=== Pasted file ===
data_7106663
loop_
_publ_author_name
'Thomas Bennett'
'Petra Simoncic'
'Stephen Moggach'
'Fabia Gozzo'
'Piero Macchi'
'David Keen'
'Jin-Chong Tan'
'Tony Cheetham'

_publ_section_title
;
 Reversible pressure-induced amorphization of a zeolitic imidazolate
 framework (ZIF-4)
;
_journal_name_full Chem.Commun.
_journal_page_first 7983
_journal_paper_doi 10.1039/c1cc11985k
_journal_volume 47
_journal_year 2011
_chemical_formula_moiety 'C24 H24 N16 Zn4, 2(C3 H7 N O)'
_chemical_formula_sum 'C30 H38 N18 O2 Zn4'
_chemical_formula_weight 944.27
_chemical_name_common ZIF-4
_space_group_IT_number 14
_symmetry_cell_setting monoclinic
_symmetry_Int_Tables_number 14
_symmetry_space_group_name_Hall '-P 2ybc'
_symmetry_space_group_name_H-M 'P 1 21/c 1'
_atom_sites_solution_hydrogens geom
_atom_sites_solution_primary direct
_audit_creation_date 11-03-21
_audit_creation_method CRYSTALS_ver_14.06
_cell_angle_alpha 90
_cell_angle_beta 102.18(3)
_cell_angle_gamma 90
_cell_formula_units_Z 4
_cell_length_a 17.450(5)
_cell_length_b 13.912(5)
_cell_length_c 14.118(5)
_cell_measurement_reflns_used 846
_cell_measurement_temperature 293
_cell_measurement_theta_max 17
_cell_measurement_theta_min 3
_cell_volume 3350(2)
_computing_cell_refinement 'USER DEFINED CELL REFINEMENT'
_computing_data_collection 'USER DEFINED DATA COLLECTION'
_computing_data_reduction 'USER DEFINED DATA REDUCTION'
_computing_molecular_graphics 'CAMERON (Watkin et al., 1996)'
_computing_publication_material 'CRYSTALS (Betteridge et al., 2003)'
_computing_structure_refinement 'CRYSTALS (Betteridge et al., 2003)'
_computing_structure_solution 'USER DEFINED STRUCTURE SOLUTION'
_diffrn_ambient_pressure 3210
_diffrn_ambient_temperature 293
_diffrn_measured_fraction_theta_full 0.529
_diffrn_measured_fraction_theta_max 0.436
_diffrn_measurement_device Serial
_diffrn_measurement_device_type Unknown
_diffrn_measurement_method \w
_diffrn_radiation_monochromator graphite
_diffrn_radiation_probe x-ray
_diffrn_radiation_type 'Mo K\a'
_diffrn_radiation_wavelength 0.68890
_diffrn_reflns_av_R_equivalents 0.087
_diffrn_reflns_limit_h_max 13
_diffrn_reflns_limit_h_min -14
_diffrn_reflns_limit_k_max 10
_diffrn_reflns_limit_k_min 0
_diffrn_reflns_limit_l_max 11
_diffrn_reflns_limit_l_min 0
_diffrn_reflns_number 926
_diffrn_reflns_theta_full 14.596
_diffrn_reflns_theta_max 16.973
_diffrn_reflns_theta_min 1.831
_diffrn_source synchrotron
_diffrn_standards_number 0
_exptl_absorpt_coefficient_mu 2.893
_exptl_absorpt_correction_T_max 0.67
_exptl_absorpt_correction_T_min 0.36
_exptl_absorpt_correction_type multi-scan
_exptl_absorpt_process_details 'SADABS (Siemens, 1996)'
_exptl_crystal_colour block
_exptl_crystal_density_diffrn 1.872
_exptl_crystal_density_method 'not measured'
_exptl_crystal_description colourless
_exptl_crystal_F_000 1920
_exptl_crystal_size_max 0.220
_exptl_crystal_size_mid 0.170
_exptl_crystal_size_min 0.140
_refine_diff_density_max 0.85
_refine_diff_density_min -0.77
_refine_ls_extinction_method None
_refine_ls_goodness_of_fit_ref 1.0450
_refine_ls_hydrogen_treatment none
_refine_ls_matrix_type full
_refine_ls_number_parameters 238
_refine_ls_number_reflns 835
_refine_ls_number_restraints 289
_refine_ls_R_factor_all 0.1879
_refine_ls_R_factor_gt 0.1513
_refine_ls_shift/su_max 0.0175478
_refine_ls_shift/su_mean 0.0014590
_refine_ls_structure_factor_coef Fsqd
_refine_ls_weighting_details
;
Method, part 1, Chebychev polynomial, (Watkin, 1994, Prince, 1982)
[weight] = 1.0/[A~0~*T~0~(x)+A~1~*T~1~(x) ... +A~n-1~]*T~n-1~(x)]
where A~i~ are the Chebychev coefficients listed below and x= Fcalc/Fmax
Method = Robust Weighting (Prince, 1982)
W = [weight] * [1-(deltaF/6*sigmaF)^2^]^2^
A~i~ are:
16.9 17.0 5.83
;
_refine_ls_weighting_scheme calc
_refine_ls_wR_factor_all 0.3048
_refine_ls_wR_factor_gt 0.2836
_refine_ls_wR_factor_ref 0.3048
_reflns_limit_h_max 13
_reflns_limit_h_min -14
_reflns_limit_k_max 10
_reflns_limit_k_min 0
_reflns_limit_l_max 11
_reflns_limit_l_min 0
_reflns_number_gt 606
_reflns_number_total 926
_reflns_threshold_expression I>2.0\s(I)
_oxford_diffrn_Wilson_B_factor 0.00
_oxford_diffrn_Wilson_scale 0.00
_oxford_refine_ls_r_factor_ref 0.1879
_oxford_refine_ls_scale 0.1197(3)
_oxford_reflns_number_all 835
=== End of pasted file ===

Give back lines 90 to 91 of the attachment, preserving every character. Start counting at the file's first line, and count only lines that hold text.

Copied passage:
_exptl_crystal_size_min 0.140
_refine_diff_density_max 0.85